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Class 11 Physics Chapter 13 Kinetic Theory
Section Name Topic Name 13 Kinetic Theory 13.1 Introduction 13.2 Molecular nature of matter 13.3 Behaviour of gases 13.4 Kinetic theory of an ideal gas 13.5 Law of equipartition of energy 13.6 Specific heat capacity 13.7 Mean free path
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Class 11 Physics Chapter 14 Oscillations
Section Name Topic Name 14 Oscillations 14.1 Introduction 14.2 Periodic and oscilatory motions 14.3 Simple harmonic motion 14.4 Simple harmonic motion and uniform circular motion 14.5 Velocity and acceleration in simple harmonic motion 14.6 Force law for simple harmonic motion 14.7 Energy in simple harmonic motion 14.8 Some systems executing Simple Harmonic Motion 14.9 Damped simple harmonic motion 14.10 Forced oscillations and resonance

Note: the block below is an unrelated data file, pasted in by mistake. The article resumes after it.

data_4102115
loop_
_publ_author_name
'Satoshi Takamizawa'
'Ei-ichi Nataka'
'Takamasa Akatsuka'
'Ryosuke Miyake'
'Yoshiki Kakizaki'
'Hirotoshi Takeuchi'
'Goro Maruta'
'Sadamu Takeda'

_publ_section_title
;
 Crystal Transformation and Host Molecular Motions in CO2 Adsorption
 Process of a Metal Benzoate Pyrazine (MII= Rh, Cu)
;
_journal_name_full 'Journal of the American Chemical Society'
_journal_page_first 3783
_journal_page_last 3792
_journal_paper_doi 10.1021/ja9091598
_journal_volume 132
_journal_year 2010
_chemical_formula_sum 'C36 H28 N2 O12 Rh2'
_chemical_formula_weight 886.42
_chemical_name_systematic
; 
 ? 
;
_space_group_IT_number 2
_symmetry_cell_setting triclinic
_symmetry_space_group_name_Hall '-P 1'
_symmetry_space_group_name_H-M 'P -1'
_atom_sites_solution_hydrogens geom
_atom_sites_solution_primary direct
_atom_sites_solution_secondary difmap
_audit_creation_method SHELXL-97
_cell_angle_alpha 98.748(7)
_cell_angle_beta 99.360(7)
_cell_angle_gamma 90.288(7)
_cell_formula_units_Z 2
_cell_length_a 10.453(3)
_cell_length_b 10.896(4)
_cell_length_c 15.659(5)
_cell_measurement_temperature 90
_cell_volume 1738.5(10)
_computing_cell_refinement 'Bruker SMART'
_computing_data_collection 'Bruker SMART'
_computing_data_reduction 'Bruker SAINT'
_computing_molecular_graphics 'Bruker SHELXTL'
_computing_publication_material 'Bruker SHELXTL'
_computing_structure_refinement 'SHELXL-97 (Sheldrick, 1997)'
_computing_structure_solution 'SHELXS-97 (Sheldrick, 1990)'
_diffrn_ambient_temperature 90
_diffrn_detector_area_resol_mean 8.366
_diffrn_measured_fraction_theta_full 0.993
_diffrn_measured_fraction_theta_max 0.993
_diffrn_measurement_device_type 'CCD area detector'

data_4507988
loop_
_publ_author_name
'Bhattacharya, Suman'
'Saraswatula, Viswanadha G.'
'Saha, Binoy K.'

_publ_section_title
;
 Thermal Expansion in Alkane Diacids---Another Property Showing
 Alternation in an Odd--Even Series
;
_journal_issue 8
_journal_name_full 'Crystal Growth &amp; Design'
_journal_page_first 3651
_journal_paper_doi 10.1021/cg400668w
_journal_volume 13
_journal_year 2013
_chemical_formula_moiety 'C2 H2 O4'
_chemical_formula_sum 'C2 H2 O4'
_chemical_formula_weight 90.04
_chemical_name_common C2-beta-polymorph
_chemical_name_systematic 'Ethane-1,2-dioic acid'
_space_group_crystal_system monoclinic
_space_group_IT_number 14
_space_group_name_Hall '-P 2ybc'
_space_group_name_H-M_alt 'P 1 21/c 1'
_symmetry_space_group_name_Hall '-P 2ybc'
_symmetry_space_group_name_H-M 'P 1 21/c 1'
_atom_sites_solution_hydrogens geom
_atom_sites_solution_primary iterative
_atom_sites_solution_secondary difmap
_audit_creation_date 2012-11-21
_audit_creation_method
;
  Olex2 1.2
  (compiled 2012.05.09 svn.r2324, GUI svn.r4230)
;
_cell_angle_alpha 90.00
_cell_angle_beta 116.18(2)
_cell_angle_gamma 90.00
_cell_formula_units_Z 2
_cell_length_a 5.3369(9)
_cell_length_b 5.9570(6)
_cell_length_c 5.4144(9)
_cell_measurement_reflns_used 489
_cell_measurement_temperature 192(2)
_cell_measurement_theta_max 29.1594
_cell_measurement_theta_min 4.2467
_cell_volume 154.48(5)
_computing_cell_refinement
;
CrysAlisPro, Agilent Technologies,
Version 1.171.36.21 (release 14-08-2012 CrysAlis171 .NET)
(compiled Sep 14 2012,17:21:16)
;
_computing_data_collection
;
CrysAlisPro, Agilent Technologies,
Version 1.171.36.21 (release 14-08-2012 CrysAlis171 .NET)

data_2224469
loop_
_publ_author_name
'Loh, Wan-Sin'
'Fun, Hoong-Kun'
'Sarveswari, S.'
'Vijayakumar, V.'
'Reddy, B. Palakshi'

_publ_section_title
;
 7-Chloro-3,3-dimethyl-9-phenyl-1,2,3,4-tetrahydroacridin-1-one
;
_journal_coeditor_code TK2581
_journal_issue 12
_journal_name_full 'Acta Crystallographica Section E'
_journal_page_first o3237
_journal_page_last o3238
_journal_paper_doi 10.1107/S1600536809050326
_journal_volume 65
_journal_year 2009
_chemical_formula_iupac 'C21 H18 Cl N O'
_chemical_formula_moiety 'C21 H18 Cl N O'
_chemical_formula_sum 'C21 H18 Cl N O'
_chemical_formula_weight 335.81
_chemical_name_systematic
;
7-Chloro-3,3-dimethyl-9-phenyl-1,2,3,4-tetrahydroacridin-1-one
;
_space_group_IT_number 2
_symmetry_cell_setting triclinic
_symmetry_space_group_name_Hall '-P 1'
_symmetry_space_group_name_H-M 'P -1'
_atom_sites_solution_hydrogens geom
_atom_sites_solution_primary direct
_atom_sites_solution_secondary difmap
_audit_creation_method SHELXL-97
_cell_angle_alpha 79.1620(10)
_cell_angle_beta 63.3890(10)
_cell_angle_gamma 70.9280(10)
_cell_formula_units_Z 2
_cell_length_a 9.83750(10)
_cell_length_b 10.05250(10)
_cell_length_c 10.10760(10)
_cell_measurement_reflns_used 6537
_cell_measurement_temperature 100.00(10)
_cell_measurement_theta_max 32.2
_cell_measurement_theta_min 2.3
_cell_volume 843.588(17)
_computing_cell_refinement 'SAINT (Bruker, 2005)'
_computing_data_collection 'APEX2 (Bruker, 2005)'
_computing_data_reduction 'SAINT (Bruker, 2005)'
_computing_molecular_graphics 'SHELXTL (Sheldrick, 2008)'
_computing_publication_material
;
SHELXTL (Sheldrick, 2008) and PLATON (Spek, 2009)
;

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Class 11 Physics Chapter 15 Waves
Section Name Topic Name 15 Waves 15.1 Introduction 15.2 Transverse and longitudinal waves 15.3 Displacement relation in a progressive wave 15.4 The speed of a travelling wave 15.5 The principle of superposition of waves 15.6 Reflection of waves 15.7 Beats 15.8 Doppler effect
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Class 11th Physics Online Class For 100% Result  As the particle is moving in the same way the projections are also moving.

• When the particle is moving in the upper part of circle then the projections start moving towards left.